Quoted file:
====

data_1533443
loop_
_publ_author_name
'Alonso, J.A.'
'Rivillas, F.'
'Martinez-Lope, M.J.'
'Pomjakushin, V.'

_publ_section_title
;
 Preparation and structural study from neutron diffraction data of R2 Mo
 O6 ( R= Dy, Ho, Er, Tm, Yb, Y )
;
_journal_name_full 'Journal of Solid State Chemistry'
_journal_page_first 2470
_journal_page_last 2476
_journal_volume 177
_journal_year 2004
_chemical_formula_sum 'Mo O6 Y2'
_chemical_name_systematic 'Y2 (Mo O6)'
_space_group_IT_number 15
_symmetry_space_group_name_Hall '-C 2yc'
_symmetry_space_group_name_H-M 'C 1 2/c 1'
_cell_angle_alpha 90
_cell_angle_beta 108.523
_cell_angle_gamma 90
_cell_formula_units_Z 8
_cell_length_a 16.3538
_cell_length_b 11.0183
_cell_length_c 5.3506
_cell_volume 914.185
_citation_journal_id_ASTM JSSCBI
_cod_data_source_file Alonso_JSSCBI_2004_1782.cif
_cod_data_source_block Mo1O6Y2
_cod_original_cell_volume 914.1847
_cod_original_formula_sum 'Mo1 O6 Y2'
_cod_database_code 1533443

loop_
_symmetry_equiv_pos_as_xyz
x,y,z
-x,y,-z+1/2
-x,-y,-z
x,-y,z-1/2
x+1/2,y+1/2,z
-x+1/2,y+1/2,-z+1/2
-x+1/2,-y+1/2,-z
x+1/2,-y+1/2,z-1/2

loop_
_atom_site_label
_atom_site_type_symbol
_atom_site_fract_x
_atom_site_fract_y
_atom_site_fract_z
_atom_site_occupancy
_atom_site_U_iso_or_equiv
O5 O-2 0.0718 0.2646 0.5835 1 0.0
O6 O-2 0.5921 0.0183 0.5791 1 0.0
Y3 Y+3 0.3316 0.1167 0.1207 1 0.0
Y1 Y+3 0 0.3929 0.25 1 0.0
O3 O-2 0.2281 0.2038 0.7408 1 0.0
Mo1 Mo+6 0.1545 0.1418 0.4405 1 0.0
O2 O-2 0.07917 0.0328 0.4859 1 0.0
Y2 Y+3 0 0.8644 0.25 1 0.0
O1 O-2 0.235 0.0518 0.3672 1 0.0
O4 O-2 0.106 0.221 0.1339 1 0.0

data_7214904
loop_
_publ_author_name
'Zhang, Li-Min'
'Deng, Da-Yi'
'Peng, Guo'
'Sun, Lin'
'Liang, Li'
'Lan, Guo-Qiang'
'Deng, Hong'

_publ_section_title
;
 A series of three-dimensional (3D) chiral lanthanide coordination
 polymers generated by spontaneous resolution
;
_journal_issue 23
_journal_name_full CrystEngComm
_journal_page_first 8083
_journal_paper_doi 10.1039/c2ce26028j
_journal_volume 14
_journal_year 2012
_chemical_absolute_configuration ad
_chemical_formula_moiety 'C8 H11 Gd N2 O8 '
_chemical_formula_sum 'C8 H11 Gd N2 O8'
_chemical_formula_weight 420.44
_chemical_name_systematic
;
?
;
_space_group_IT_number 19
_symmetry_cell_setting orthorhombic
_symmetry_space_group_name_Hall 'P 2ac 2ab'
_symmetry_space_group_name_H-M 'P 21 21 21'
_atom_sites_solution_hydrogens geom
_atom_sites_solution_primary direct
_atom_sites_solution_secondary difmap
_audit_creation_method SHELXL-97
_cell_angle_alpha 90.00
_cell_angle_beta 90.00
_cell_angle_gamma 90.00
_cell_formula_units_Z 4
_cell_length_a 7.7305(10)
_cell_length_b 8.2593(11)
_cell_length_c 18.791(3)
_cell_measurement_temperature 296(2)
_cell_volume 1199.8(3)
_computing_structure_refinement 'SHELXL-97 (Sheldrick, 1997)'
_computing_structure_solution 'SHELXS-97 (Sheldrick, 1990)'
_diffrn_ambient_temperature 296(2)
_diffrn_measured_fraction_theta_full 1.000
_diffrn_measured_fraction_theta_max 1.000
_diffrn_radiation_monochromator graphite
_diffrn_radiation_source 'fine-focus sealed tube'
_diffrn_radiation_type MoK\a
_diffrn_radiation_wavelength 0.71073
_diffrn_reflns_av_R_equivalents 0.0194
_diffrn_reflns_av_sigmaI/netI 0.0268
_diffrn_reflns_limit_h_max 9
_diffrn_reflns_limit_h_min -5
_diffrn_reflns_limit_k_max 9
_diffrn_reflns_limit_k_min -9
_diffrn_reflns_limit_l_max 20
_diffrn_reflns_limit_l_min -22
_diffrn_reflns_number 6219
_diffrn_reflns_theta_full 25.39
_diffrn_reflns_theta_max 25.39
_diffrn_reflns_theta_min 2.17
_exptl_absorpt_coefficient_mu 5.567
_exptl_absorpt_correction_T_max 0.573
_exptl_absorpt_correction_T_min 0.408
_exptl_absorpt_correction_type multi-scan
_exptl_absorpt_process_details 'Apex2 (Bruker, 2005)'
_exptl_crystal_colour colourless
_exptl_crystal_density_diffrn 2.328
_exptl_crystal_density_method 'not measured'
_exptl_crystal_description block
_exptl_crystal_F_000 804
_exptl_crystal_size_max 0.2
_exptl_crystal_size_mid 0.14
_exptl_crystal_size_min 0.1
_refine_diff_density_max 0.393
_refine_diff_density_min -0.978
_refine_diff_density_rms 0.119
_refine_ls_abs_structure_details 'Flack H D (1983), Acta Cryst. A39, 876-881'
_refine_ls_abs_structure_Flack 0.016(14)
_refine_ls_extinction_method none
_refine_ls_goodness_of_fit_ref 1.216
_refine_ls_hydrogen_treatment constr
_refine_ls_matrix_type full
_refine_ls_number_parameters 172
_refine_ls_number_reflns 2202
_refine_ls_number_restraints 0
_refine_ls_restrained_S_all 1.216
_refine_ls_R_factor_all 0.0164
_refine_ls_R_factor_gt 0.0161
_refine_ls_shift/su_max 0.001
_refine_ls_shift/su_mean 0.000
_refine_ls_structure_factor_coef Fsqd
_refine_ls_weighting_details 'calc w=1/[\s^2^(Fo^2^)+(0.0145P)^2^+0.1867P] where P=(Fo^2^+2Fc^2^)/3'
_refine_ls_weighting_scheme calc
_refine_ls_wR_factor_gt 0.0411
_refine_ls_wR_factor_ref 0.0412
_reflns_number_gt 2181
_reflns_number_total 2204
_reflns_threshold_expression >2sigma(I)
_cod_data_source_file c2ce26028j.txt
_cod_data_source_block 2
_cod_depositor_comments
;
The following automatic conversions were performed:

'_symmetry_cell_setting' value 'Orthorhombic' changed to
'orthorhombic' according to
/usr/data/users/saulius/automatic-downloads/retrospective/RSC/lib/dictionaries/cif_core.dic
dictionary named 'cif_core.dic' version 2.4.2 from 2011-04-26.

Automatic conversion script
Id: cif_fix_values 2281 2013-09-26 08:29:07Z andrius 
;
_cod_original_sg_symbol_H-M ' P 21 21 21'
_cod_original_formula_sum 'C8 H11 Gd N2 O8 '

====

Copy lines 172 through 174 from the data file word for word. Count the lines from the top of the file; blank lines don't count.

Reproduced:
_cod_depositor_comments
;
The following automatic conversions were performed: